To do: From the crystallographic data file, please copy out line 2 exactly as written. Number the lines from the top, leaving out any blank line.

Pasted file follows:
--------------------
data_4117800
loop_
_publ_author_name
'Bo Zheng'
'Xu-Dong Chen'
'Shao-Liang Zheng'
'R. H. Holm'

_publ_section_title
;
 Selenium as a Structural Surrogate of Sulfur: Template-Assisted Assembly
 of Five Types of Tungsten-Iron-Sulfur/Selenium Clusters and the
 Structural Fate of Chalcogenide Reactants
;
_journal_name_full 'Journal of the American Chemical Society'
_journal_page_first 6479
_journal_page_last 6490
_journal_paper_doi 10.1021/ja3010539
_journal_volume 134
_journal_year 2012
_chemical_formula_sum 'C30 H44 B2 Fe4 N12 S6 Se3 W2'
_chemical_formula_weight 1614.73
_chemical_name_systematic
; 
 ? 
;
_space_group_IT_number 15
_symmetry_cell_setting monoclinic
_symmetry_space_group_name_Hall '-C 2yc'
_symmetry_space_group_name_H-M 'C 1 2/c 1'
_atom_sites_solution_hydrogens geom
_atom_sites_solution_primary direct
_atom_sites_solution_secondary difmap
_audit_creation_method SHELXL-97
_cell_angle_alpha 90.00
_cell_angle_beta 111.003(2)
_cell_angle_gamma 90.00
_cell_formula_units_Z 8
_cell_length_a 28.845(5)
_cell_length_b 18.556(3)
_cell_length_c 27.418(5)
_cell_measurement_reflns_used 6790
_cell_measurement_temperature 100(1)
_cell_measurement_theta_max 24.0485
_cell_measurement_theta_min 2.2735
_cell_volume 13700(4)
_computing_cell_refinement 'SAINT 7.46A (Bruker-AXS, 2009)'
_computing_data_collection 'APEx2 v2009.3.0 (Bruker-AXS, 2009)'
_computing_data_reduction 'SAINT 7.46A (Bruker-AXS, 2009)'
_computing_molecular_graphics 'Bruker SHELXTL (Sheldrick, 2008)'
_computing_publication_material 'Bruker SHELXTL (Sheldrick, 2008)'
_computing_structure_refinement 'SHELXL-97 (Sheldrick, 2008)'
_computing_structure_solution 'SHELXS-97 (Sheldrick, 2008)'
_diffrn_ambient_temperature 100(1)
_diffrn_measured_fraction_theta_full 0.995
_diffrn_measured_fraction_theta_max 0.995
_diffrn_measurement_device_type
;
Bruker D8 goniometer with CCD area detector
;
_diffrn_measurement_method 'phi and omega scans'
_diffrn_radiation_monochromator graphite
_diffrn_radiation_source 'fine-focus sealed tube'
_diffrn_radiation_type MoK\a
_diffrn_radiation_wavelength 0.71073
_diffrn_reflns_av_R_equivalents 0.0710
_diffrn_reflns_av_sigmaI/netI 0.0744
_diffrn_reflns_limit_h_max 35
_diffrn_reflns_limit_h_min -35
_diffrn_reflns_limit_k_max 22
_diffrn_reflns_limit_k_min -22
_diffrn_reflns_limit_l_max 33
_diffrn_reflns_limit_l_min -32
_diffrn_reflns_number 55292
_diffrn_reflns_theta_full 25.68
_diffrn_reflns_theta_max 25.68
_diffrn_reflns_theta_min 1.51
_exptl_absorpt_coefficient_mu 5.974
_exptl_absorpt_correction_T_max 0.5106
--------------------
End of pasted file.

loop_